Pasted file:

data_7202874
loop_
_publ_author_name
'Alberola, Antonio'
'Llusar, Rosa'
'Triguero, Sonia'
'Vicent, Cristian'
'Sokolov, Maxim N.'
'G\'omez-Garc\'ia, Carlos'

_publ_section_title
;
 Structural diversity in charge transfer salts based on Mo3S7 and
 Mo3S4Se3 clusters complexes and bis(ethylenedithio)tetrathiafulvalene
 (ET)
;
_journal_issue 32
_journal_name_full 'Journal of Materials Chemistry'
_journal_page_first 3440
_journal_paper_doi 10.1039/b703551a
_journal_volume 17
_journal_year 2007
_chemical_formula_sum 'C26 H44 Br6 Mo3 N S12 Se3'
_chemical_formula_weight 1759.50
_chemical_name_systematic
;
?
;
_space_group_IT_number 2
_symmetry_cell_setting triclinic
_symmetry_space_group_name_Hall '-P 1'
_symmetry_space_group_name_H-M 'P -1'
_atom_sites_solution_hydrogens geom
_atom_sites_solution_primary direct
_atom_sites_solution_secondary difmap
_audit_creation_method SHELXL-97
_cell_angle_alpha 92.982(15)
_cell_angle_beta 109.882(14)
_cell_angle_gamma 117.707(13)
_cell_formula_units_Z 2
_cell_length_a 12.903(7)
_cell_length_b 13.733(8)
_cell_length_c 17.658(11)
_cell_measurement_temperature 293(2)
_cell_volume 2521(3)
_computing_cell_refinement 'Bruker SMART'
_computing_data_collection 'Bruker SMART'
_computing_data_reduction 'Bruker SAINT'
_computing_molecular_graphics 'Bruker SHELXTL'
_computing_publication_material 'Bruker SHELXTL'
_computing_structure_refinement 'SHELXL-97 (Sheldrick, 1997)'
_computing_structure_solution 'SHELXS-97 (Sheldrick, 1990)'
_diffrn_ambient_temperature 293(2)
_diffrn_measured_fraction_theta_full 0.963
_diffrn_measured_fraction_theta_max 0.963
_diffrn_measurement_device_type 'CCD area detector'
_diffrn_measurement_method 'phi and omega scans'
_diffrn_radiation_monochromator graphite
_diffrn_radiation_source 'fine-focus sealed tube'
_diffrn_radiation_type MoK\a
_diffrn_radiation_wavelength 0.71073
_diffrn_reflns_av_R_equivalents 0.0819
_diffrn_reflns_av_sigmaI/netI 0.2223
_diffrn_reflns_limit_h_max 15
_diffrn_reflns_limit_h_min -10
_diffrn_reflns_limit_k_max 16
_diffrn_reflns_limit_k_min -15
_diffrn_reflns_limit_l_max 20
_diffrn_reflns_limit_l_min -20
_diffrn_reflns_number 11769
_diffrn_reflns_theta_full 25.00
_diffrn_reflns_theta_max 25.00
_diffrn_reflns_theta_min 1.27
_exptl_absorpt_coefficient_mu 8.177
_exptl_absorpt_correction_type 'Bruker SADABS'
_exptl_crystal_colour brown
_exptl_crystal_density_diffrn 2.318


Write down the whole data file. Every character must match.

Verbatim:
data_7202874
loop_
_publ_author_name
'Alberola, Antonio'
'Llusar, Rosa'
'Triguero, Sonia'
'Vicent, Cristian'
'Sokolov, Maxim N.'
'G\'omez-Garc\'ia, Carlos'

_publ_section_title
;
 Structural diversity in charge transfer salts based on Mo3S7 and
 Mo3S4Se3 clusters complexes and bis(ethylenedithio)tetrathiafulvalene
 (ET)
;
_journal_issue 32
_journal_name_full 'Journal of Materials Chemistry'
_journal_page_first 3440
_journal_paper_doi 10.1039/b703551a
_journal_volume 17
_journal_year 2007
_chemical_formula_sum 'C26 H44 Br6 Mo3 N S12 Se3'
_chemical_formula_weight 1759.50
_chemical_name_systematic
;
?
;
_space_group_IT_number 2
_symmetry_cell_setting triclinic
_symmetry_space_group_name_Hall '-P 1'
_symmetry_space_group_name_H-M 'P -1'
_atom_sites_solution_hydrogens geom
_atom_sites_solution_primary direct
_atom_sites_solution_secondary difmap
_audit_creation_method SHELXL-97
_cell_angle_alpha 92.982(15)
_cell_angle_beta 109.882(14)
_cell_angle_gamma 117.707(13)
_cell_formula_units_Z 2
_cell_length_a 12.903(7)
_cell_length_b 13.733(8)
_cell_length_c 17.658(11)
_cell_measurement_temperature 293(2)
_cell_volume 2521(3)
_computing_cell_refinement 'Bruker SMART'
_computing_data_collection 'Bruker SMART'
_computing_data_reduction 'Bruker SAINT'
_computing_molecular_graphics 'Bruker SHELXTL'
_computing_publication_material 'Bruker SHELXTL'
_computing_structure_refinement 'SHELXL-97 (Sheldrick, 1997)'
_computing_structure_solution 'SHELXS-97 (Sheldrick, 1990)'
_diffrn_ambient_temperature 293(2)
_diffrn_measured_fraction_theta_full 0.963
_diffrn_measured_fraction_theta_max 0.963
_diffrn_measurement_device_type 'CCD area detector'
_diffrn_measurement_method 'phi and omega scans'
_diffrn_radiation_monochromator graphite
_diffrn_radiation_source 'fine-focus sealed tube'
_diffrn_radiation_type MoK\a
_diffrn_radiation_wavelength 0.71073
_diffrn_reflns_av_R_equivalents 0.0819
_diffrn_reflns_av_sigmaI/netI 0.2223
_diffrn_reflns_limit_h_max 15
_diffrn_reflns_limit_h_min -10
_diffrn_reflns_limit_k_max 16
_diffrn_reflns_limit_k_min -15
_diffrn_reflns_limit_l_max 20
_diffrn_reflns_limit_l_min -20
_diffrn_reflns_number 11769
_diffrn_reflns_theta_full 25.00
_diffrn_reflns_theta_max 25.00
_diffrn_reflns_theta_min 1.27
_exptl_absorpt_coefficient_mu 8.177
_exptl_absorpt_correction_type 'Bruker SADABS'
_exptl_crystal_colour brown
_exptl_crystal_density_diffrn 2.318